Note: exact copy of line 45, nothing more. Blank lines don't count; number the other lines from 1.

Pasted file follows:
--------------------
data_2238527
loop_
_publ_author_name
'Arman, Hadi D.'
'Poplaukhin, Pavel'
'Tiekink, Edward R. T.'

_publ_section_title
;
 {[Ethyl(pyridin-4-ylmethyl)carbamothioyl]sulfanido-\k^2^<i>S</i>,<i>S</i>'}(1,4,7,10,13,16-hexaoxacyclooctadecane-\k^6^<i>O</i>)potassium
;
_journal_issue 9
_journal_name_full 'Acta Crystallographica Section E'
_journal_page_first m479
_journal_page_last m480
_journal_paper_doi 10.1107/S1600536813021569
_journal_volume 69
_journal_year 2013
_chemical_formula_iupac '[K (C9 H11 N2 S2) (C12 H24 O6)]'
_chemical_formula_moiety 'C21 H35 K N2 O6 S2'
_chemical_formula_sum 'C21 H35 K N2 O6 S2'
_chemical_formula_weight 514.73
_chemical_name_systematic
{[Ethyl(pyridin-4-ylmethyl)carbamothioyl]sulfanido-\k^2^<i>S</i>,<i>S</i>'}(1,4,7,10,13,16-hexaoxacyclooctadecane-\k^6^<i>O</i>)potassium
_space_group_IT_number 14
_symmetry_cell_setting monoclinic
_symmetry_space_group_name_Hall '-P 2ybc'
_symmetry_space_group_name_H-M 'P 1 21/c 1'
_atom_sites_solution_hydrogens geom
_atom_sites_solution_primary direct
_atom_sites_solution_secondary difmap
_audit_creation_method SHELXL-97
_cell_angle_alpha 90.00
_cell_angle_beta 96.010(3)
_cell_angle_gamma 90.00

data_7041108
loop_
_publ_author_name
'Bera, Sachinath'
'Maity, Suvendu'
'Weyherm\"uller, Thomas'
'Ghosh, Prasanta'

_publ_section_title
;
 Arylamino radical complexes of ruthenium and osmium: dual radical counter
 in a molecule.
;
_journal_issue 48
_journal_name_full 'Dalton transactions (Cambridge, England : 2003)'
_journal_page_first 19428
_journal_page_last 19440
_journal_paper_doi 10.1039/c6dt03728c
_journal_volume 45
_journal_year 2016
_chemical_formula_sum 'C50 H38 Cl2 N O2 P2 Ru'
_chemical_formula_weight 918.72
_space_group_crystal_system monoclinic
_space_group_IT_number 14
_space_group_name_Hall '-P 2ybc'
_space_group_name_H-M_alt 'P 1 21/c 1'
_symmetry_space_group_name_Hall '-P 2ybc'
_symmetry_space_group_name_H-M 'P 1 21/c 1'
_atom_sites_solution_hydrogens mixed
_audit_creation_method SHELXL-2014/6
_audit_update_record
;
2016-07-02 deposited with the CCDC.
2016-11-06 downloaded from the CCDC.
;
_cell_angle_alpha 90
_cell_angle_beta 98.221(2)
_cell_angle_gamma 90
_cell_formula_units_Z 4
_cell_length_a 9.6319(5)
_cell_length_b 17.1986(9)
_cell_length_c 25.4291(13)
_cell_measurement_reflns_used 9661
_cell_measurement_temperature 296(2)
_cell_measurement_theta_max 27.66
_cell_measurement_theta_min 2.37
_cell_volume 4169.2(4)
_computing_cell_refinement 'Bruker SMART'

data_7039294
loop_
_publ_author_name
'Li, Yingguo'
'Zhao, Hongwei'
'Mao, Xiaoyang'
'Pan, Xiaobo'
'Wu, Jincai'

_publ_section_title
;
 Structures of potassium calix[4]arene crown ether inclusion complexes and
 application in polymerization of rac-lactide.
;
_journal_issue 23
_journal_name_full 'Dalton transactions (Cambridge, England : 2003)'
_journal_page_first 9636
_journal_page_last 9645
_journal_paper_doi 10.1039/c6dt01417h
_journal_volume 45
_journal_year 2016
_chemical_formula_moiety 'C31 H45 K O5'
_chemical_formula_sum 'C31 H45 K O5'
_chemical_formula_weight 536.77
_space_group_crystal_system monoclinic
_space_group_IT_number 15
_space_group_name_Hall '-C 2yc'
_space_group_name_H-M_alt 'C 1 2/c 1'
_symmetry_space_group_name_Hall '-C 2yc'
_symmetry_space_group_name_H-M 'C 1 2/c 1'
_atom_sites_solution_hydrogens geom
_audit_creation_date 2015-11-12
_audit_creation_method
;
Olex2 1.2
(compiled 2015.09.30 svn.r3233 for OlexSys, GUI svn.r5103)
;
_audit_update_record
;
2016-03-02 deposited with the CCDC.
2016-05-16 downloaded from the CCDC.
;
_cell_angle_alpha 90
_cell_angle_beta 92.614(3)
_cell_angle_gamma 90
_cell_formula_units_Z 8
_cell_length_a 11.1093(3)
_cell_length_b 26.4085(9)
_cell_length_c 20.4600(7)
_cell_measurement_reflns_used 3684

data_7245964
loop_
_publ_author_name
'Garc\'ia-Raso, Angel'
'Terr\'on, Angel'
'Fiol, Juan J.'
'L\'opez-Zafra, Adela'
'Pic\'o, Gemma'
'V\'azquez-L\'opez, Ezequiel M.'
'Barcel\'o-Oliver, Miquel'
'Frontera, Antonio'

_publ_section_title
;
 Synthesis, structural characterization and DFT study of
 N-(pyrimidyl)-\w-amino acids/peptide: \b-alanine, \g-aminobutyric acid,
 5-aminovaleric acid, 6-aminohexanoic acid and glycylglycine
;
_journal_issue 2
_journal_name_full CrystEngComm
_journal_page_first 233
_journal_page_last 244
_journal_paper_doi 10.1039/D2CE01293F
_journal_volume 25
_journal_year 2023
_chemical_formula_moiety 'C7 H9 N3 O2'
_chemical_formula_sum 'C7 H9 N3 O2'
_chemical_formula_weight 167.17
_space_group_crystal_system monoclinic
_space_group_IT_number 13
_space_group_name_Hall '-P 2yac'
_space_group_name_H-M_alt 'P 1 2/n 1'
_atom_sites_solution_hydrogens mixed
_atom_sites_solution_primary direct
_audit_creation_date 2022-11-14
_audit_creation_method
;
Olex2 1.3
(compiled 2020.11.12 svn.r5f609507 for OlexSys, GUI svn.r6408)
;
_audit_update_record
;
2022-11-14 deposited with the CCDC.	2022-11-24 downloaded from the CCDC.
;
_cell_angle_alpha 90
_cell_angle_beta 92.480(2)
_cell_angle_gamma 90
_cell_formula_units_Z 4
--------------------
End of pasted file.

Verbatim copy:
 in a molecule.